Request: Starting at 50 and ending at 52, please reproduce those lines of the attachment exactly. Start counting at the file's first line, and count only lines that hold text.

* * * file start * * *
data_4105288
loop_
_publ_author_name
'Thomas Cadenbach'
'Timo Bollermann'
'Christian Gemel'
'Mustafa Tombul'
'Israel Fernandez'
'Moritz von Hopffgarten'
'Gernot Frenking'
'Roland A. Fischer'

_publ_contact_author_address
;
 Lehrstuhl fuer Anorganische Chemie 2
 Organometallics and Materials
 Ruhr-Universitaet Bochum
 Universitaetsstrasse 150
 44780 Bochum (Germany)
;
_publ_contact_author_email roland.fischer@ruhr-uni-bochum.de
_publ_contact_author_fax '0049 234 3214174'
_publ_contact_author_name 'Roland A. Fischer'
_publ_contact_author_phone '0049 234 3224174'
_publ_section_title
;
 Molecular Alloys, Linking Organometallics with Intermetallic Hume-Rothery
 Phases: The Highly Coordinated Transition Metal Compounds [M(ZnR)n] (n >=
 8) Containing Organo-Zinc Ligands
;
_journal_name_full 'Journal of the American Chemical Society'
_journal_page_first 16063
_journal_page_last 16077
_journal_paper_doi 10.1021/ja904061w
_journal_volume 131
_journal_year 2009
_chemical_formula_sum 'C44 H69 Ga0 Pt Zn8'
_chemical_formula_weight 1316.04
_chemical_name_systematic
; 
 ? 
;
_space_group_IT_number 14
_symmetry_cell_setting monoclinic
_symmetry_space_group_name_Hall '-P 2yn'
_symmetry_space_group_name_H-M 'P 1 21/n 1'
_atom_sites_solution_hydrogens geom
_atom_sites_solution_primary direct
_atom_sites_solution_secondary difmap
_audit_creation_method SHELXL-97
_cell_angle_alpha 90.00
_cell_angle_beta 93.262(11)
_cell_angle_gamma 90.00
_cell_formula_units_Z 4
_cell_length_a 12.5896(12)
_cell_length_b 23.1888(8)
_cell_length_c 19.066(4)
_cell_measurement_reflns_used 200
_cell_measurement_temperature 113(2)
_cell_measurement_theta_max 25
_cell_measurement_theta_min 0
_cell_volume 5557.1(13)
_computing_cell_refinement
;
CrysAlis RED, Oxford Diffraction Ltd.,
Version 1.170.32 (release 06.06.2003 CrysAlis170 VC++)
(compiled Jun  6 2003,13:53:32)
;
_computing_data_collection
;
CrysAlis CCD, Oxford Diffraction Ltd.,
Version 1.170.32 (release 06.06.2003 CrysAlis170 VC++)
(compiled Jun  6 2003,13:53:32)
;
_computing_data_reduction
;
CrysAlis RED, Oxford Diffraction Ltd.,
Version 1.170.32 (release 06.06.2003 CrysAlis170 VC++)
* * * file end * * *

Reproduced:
_cell_angle_alpha 90.00
_cell_angle_beta 93.262(11)
_cell_angle_gamma 90.00